The technicians may mark the patient’s skin to ensure the radiation beam is correctly directed. Preparation may also include fitting molds or masks for the patient to wear or be situated with during the treatment. These molds are designed to keep the patient properly positioned, protect healthy tissue, and help guide the radiation beam.
Preparation step IGRT often takes longer than the actual treatment. Once planning is complete, the patient is positioned on a table or bed, with molds placed if necessary. The technicians and doctors then retreat to another room to avoid radiation exposure during treatment. The procedure takes about 15 to 30 minutes and is not painful. A patient may require several treatment sessions.
Benefits of Using IGRT
Using images to guide radiation therapy is beneficial in multiple ways. One important benefit is increased accuracy. Without image guidance there is a greater risk of the beam missing cancerous tissue and harming healthy cells. Using multiple images improves the definition and monitoring of the shape, size, and location of the tumor.
Because this technique is more accurately directed, it allows for a larger and more powerful dose of radiation. This increased dosage can improve treatment effectiveness. Because radiation treatment harms healthy tissue, patients often experience painful or uncomfortable side effects. With image-guided radiation, this harm is minimized as are side effects for most patients.
Risks and Side Effects
Radiation therapy often causes side effects. However, IGRT causes fewer and milder side effects than non-guided radiation. This is because radiation in IGRT is focused precisely on the shape and size of individual tumors. Because of this increased focus, healthy tissue is less likely to be affected. Side effects are still possible, including irritation, swelling, or hair loss at the beam site. Fatigue is also a common side effect that occurs with radiation therapy, though it improves after completion of treatment.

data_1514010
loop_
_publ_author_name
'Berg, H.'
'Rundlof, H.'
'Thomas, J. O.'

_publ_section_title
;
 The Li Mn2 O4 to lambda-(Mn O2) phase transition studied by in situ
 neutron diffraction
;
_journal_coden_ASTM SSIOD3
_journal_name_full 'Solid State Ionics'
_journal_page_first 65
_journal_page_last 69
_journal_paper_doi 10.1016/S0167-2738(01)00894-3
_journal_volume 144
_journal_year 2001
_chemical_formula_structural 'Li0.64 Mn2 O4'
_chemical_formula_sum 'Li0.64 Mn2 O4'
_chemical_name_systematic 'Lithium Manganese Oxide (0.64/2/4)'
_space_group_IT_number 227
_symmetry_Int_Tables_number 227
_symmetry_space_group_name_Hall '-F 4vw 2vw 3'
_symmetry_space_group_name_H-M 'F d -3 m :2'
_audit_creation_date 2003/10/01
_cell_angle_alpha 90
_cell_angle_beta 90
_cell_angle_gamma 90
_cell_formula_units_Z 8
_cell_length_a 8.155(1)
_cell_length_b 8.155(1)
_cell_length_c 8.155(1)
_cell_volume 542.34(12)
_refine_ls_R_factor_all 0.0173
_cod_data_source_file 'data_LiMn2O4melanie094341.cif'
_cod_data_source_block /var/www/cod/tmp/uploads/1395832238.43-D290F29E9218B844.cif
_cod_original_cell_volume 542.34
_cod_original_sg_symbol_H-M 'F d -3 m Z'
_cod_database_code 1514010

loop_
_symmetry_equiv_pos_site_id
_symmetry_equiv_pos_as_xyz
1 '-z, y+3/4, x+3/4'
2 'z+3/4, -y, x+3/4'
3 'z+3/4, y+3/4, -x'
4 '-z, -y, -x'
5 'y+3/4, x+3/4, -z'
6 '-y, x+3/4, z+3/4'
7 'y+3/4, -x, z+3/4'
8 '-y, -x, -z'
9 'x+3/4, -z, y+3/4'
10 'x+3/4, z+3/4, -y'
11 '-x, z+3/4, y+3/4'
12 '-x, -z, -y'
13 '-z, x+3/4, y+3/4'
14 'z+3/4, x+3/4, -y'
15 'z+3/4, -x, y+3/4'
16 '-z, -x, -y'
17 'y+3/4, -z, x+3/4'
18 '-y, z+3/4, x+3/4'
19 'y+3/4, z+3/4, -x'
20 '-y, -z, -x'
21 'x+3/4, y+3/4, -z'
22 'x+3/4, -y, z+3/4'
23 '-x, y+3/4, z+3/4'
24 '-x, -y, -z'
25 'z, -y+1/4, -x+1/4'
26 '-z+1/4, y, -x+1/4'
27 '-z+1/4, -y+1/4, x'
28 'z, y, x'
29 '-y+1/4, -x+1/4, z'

For mesothelioma patients, there may be other side effects due to treatment location. For example, with pleural mesothelioma, radiation is aimed at the chest. This may cause swelling or inflammation in the heart or lungs. This inflammation can cause difficulty breathing which may be temporary and mild or permanent and more severe. For peritoneal mesothelioma, potential side effects are caused by damage to the bowels and bladder, resulting in digestive issues or incontinence.
Image-guided radiation therapy is an important treatment for many patients with mesothelioma. IGRT protects healthy organs and tissue while attacking tumors in sensitive locations. It can be used before surgery to shrink tumors, or after surgery to reduce the chances that tumors will return.
Page Medically Reviewed and Edited by Anne Courtney, AOCNP, DNP
Anne Courtney has a Doctor of Nursing Practice degree and is an Advanced Oncology Certified Nurse Practitioner. She has years of oncology experience working with patients with malignant mesothelioma, as well as other types of cancer. Dr. Courtney currently works at University of Texas LIVESTRONG Cancer Institutes.